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Using Queer Theory in my studies and work

Andrew Kerr, PhD candidate in the Department of Geography, shares how his work at METRO Charity, an equality, diversity, inclusion, health, and wellbeing charity, influences his doctoral studies and how he is able to balance the two.

LGBTQ+ communities and young people are two of the most underrepresented communities within the UK. Whilst there are nuances to each, there are similarities. I feel that I am in a unique position to be able to advocate for equality and equity across the whole spectrum of identities which both social groups cover and which all communities deserve.

In my studies, I am applying Queer Theory to analyse and explore how young people experience, engage and participate within urban regeneration and inclusive growth processes in London. Using Queer Theory means to consider and understand social and political boundaries that exist within a heteronormative society and the constraints which this not only facilitates but reinforces. It is these boundaries which create power within hetero-patriarchal societies and lead to stigma, discrimination, prejudice and misrepresentation for LGBTQ+ communities and young people.

In addition to my doctoral studies, I also work at METRO, a charity that is committed to delivering projects, programmes and services which are open and accessible whilst combatting deep-rooted health, wellbeing and social issues. This includes raising the profile, voice, influence and representation of seldom-heard communities.

To complete my work and studies, I have to find the right balance between being strict but flexible with my time. For me, this means blocking out specific days for each role but being ready to adapt and respond to the needs of each as and when required. I am also lucky to have very supportive line management and PhD supervision who are encouraging of both my roles.

However, despite being busy with those roles, it does not stop me also being a Graduate Teaching Assistant and the PGR Representative for Equality, Diversity and Inclusion in the Department of Geography. If you want to do something you will find the time and make it work, but organisation is key to spinning every plate!

My career in equality, diversity and inclusion

I started out in public health when I was just 14 and was elected to the BAD Youth Forum, Barking & Dagenham’s Youth Council, where I ran campaigns aimed at young people on the implications of unprotected sexual activity and the effects of alcoholism. I then had the opportunity to join the Young Leaders Board at the Terrence Higgins Trust, where we delivered projects on sex and relationships education, before joining TalkSafe, a youth counselling, peer mentoring and advice service, and the East London Sexual Health Programme.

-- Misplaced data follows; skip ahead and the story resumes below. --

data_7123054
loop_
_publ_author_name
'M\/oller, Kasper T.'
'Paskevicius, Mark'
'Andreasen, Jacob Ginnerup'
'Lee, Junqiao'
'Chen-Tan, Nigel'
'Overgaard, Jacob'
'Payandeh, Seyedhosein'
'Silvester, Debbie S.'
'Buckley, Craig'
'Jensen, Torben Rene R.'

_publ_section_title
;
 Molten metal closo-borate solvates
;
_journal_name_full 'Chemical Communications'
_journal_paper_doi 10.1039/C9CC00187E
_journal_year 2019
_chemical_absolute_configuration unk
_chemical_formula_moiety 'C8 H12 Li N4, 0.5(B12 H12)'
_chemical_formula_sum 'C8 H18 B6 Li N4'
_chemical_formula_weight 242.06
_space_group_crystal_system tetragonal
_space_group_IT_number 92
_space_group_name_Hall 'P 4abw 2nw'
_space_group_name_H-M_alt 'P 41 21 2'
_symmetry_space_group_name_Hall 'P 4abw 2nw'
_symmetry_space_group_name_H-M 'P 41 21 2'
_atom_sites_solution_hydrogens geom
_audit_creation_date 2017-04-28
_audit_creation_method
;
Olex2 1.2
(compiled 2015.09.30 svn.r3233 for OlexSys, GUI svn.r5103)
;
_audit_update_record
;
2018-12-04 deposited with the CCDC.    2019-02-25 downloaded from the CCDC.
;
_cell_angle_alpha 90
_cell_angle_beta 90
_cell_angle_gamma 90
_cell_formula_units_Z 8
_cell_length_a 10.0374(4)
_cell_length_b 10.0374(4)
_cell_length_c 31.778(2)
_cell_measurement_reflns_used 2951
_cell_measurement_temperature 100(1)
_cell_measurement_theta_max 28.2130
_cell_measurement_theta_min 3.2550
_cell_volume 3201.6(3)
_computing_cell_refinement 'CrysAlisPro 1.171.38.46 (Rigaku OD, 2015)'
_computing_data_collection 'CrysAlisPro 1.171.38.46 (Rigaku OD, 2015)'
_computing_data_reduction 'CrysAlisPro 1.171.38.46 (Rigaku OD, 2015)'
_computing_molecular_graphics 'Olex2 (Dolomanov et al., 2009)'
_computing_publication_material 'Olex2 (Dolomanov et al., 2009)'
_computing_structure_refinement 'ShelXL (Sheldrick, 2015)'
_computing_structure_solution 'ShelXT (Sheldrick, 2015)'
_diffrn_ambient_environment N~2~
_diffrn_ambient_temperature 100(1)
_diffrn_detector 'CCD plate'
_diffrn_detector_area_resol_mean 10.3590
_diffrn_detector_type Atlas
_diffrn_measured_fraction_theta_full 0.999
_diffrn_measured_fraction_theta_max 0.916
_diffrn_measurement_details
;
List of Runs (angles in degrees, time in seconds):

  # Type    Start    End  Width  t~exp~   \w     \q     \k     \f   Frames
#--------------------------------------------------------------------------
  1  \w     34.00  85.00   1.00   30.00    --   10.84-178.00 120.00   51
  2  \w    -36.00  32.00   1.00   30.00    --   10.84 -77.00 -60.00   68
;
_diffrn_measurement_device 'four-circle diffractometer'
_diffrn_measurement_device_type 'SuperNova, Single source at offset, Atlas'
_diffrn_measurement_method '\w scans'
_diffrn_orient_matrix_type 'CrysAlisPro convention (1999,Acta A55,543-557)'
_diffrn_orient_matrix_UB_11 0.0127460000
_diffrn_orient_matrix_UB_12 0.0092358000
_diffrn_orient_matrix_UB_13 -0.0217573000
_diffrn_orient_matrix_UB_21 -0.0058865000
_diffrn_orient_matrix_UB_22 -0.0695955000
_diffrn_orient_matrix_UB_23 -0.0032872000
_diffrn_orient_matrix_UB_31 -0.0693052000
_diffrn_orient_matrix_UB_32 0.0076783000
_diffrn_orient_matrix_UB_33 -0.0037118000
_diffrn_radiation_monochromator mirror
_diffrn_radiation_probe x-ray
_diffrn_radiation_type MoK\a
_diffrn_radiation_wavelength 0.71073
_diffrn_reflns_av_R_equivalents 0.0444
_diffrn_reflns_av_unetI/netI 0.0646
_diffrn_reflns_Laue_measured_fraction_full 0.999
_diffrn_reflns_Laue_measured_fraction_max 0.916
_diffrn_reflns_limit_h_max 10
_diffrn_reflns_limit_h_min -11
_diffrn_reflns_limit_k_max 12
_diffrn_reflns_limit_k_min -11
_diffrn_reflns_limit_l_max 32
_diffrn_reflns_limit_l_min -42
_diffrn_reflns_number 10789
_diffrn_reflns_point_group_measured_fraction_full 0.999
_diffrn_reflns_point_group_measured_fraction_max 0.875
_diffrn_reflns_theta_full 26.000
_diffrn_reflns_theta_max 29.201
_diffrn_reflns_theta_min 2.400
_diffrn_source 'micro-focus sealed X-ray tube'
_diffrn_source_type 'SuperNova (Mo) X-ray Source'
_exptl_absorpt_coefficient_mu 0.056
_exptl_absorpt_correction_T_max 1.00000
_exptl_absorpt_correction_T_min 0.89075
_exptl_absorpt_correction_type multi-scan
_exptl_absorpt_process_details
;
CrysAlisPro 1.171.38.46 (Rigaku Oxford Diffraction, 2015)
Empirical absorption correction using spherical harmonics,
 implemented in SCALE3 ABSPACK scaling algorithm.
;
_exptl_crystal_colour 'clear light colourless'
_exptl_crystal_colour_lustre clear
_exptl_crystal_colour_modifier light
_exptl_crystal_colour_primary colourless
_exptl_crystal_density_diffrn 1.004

My career began to focus more on LGBTQ+ communities when I became a Consultant to the Metropolitan Police Service. Through this role I sit on several independent panels, advising senior leadership on community policing issues, specifically those affecting LGBTQ+ communities and young people.

As a Programme Manager at METRO, I manage and coordinate the Greenwich Voice and Influence Programme. This programme aims to improve the joint working between the Statutory and Voluntary Sectors within the Royal Borough of Greenwich. Building upon the collaboration which occurred during the COVID-19 pandemic, the intention of the programme is to change the way in which services engage with local communities and voluntary sector groups and organisations in order to redress deep-rooted health inequalities in the borough.

Prior to this, I led the LGBTQ+ COVID-19 Fund at METRO, a grants programme aimed at LGBTQ+ groups and organisations across the UK to provide relief and recovery to the communities they work with. As part of this work, I recommended LGBTQ+ groups and organisations to receive grant funding and supported them with the delivery of their projects. I also organised and hosted a UK-wide networking event for funded groups and organisations to attend in order to facilitate the development of future regional and national partnerships. 

During my time at METRO to date, I feel incredibly lucky, but also humbled, to have had the opportunity to work with some amazing, dedicated and innovative groups and organisations. Each one is 100% committed to supporting the communities they work with. I find being able to support them in do so a hugely rewarding experience.

I am also very fortunate to be able to complete my doctoral studies at King’s, having previously completed my BA and MSc degrees here also. Having the opportunity to attend an institution, and be based within a school and department, where you are able to be your whole self is both important and empowering, and one which I am truly thankful for.

Find out more about Andrew's work

Find out more about METRO Charity and the work they do. 

You can also watch the video Andrew produced for Comic Relief as part of his previous role at METRO on YouTube.

In this story

Andrew Kerr

Andrew Kerr

PhD student

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